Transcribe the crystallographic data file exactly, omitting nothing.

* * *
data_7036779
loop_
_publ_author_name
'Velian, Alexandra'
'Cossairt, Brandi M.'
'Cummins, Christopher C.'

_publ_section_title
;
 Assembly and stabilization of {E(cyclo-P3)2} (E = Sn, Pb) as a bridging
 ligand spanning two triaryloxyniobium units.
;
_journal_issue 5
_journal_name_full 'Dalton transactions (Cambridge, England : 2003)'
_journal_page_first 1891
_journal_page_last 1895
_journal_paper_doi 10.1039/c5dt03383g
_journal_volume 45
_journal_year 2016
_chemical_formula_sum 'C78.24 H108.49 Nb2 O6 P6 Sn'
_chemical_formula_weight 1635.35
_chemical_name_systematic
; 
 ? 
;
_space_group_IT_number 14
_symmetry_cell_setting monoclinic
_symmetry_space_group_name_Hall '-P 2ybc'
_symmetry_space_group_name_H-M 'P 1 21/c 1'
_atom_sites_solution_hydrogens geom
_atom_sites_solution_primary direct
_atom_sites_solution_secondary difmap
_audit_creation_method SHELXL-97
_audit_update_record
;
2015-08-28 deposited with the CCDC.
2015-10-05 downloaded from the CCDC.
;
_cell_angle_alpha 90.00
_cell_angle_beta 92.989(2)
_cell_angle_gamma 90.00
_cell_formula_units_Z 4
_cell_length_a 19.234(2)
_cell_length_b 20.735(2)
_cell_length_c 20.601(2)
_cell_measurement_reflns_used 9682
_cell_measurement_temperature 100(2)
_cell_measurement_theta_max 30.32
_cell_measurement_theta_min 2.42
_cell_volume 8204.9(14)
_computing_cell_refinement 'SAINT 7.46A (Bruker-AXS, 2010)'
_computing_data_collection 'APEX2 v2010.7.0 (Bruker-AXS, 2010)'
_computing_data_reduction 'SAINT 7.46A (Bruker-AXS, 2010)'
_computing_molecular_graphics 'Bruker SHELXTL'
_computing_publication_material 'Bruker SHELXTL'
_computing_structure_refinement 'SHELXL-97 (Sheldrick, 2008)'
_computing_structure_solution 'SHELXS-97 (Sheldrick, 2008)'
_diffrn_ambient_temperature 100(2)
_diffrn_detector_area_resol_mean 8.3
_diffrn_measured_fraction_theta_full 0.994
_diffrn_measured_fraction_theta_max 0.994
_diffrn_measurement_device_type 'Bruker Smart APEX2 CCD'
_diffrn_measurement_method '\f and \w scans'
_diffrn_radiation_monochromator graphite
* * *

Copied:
data_7036779
loop_
_publ_author_name
'Velian, Alexandra'
'Cossairt, Brandi M.'
'Cummins, Christopher C.'

_publ_section_title
;
 Assembly and stabilization of {E(cyclo-P3)2} (E = Sn, Pb) as a bridging
 ligand spanning two triaryloxyniobium units.
;
_journal_issue 5
_journal_name_full 'Dalton transactions (Cambridge, England : 2003)'
_journal_page_first 1891
_journal_page_last 1895
_journal_paper_doi 10.1039/c5dt03383g
_journal_volume 45
_journal_year 2016
_chemical_formula_sum 'C78.24 H108.49 Nb2 O6 P6 Sn'
_chemical_formula_weight 1635.35
_chemical_name_systematic
; 
 ? 
;
_space_group_IT_number 14
_symmetry_cell_setting monoclinic
_symmetry_space_group_name_Hall '-P 2ybc'
_symmetry_space_group_name_H-M 'P 1 21/c 1'
_atom_sites_solution_hydrogens geom
_atom_sites_solution_primary direct
_atom_sites_solution_secondary difmap
_audit_creation_method SHELXL-97
_audit_update_record
;
2015-08-28 deposited with the CCDC.
2015-10-05 downloaded from the CCDC.
;
_cell_angle_alpha 90.00
_cell_angle_beta 92.989(2)
_cell_angle_gamma 90.00
_cell_formula_units_Z 4
_cell_length_a 19.234(2)
_cell_length_b 20.735(2)
_cell_length_c 20.601(2)
_cell_measurement_reflns_used 9682
_cell_measurement_temperature 100(2)
_cell_measurement_theta_max 30.32
_cell_measurement_theta_min 2.42
_cell_volume 8204.9(14)
_computing_cell_refinement 'SAINT 7.46A (Bruker-AXS, 2010)'
_computing_data_collection 'APEX2 v2010.7.0 (Bruker-AXS, 2010)'
_computing_data_reduction 'SAINT 7.46A (Bruker-AXS, 2010)'
_computing_molecular_graphics 'Bruker SHELXTL'
_computing_publication_material 'Bruker SHELXTL'
_computing_structure_refinement 'SHELXL-97 (Sheldrick, 2008)'
_computing_structure_solution 'SHELXS-97 (Sheldrick, 2008)'
_diffrn_ambient_temperature 100(2)
_diffrn_detector_area_resol_mean 8.3
_diffrn_measured_fraction_theta_full 0.994
_diffrn_measured_fraction_theta_max 0.994
_diffrn_measurement_device_type 'Bruker Smart APEX2 CCD'
_diffrn_measurement_method '\f and \w scans'
_diffrn_radiation_monochromator graphite